What is the OSCE? That is one of the most frequent questions I am asked when I tell people that I am on secondment from the FBA to the OSCE Secretariat in Vienna, Austria, where I work as Gender Adviser.

OSCE, the Organization for Security and Co-operation in Europe, was established in 1973. Today the OSCE has 57 member states, in Europe but also in North America and North and Central Asia. The organization addresses a wide range of security-related concerns, including arms control, confidence- and security-building measures, human rights, national minorities, democratization, policing strategies and counter-terrorism.

OSCE employs around 3,460 people, mostly in its field operations in Eastern Europe, the South Caucasus and Central Asia, but also at its institutions such as the Secretariat in Vienna where I work.

My section at the Secretariat, the gender section, assists with the integration of a gender perspective into all the organization’s policies and programs. We also develop operational tools, guidelines and capacity-building materials to assist staff members and participating states.

The OSCE’s comprehensive view of security covers three “dimensions”: the politico-military, the economic and environmental, and the human. My primary responsibility is to work with the politico-military dimension, with a particular focus on the military part, as I have a background as an officer within the Swedish Armed Forces. My guiding documents are UN Security Council Resolution 1325 and subsequent resolutions which emphasize the involvement of women in conflict prevention, crisis management and post-conflict rehabilitation.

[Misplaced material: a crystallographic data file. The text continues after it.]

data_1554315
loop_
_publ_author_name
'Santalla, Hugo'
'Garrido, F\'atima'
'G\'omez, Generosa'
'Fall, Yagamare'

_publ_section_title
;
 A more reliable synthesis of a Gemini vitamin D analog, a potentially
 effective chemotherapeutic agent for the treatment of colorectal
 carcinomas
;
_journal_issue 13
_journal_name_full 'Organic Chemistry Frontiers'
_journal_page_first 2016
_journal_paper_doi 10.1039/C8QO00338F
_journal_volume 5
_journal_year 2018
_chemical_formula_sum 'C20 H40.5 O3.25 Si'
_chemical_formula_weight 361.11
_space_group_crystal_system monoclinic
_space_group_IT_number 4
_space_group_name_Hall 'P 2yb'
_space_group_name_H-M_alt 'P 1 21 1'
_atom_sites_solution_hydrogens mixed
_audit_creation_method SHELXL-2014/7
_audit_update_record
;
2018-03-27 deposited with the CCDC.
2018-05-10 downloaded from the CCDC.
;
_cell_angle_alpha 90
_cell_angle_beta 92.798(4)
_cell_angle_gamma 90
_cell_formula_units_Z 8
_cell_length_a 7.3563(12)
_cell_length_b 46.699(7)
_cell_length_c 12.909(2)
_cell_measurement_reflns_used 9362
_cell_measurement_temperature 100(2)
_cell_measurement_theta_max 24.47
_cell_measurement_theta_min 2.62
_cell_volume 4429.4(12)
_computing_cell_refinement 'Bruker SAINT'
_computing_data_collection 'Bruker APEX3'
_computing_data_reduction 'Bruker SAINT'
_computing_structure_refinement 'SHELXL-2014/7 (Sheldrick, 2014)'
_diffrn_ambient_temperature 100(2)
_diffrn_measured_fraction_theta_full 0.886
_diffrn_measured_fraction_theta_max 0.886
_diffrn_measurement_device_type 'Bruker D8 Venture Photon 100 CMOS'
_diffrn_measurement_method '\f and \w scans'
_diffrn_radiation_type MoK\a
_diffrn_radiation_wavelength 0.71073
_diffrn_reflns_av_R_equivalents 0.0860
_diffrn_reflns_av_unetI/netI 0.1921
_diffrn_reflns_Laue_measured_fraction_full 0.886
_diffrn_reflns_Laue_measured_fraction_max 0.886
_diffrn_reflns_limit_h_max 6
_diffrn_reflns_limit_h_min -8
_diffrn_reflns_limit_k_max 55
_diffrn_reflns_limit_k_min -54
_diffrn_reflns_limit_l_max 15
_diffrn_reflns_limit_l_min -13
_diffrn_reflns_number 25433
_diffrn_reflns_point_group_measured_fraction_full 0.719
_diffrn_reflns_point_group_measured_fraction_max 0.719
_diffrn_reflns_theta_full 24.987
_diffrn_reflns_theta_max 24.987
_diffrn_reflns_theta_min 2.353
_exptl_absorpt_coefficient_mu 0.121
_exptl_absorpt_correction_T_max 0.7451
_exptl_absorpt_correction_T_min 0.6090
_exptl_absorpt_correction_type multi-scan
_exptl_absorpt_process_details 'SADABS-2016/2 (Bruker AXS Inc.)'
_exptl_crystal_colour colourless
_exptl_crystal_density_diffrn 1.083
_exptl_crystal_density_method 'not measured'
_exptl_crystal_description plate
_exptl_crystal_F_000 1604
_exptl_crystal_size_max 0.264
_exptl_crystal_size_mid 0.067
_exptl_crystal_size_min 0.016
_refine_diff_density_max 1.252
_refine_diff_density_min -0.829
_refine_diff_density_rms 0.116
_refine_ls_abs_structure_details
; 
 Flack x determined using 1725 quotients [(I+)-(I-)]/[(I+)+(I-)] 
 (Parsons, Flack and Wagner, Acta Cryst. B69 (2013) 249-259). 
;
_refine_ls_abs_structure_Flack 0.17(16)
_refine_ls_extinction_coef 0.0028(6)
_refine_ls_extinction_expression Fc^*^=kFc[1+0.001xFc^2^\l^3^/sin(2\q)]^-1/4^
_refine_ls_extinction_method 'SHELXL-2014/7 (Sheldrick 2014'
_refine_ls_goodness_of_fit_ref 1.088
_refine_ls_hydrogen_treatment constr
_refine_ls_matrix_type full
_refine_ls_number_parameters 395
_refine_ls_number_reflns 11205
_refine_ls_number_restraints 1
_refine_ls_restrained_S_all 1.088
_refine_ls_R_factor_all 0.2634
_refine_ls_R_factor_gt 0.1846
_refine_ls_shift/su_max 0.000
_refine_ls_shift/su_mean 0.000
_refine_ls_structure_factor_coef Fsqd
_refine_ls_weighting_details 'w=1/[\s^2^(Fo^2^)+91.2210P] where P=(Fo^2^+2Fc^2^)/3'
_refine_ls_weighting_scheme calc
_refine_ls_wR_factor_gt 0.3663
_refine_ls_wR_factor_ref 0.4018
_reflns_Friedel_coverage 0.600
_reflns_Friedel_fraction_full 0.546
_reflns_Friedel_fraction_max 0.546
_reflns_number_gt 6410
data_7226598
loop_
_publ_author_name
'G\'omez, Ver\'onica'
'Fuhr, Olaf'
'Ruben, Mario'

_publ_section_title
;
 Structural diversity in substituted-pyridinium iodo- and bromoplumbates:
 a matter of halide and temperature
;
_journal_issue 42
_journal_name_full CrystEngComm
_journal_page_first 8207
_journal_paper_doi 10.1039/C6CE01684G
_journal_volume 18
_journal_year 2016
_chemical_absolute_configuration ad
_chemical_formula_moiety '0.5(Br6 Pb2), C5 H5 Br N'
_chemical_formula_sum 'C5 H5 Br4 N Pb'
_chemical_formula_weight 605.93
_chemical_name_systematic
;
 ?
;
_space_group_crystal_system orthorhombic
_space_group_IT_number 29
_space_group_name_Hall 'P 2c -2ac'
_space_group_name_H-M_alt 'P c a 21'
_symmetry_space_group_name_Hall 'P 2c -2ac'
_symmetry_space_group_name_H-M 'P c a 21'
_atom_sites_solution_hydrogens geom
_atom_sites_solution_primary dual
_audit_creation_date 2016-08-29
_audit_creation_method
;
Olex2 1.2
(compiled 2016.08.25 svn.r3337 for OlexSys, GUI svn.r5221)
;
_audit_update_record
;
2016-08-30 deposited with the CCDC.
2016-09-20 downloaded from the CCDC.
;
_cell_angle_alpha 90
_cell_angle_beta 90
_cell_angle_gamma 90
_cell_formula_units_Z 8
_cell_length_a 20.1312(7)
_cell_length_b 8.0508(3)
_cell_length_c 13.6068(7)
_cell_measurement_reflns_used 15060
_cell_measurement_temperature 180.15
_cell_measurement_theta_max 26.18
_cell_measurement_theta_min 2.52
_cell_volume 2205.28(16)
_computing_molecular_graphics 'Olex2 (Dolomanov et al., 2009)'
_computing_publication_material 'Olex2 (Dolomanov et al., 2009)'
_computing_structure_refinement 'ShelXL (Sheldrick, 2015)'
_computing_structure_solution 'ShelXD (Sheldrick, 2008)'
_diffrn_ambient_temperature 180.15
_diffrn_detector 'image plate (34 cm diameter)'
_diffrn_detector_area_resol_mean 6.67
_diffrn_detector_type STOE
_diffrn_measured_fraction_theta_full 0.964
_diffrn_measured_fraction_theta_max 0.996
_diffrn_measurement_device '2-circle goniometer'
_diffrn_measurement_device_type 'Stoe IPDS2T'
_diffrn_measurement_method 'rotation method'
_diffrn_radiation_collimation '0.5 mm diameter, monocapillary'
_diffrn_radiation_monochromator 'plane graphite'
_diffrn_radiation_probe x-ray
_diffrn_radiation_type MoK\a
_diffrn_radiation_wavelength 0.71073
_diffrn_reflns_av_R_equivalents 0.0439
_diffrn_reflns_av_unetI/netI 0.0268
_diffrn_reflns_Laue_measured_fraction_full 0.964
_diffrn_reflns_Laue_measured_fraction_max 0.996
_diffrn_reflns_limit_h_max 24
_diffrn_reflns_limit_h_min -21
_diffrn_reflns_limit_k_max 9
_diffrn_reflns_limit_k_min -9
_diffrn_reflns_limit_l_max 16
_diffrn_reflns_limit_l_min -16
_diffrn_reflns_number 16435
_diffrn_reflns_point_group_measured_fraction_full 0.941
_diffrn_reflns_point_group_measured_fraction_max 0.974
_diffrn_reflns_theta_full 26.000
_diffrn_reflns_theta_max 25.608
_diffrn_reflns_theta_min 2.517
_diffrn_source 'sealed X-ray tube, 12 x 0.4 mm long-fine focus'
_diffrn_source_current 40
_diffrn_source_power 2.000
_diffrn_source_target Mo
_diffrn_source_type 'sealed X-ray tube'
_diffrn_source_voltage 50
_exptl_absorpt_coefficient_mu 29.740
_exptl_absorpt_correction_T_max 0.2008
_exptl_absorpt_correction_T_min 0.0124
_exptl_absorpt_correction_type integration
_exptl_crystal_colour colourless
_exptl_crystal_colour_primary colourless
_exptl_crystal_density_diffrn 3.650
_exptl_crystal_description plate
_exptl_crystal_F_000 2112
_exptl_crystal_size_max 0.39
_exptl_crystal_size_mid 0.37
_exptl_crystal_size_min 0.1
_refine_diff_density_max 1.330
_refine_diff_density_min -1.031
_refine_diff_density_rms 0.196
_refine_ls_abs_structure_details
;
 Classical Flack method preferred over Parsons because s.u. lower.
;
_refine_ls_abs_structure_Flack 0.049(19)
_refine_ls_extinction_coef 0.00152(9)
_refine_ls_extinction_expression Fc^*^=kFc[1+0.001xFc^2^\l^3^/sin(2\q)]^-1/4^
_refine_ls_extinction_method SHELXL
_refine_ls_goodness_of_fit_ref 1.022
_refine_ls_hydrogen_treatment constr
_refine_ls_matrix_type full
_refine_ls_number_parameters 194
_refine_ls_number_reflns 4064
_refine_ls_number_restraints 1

Within the first (politico-military) dimension, OSCE has developed the world’s most advanced regime of arms control and confidence-building measures. Areas of work include reforms of the security sector in participating states and the safe storage and destruction of small arms, light weapons and conventional ammunition.

The second (economic and environmental) dimension deals with economic and environmental factors that can pose threats and challenges to security and stability. Within this dimension, OSCE supports its participating states in promoting good governance and environmental awareness, tackling corruption, sharing natural resources and in the sound management of environmental waste.

The third dimension (human dimension) is maybe mostly known for the monitoring of elections. But OSCE does so much more than that, such as helping its participating states strengthen democratic institutions, promote gender equality, and ensure respect for human rights, media freedom, the rights of persons belonging to national minorities and the rule of law.

Working at the OSCE Secretariat is interesting because it consists of so many different departments with various responsibilities, and the personnel come from many different countries. We are quite a few Swedes here, on secondment from different Swedish authorities. Sometimes we get together for lunch or go to the Swedish embassy at special occasions such as Lucia.

Even if the general public in Sweden may not know much about the OSCE, we are all proud of being representatives of Sweden at the OSCE Secretariat. And maybe one day the average Swede will know as much about the OSCE as they know about the UN or the EU.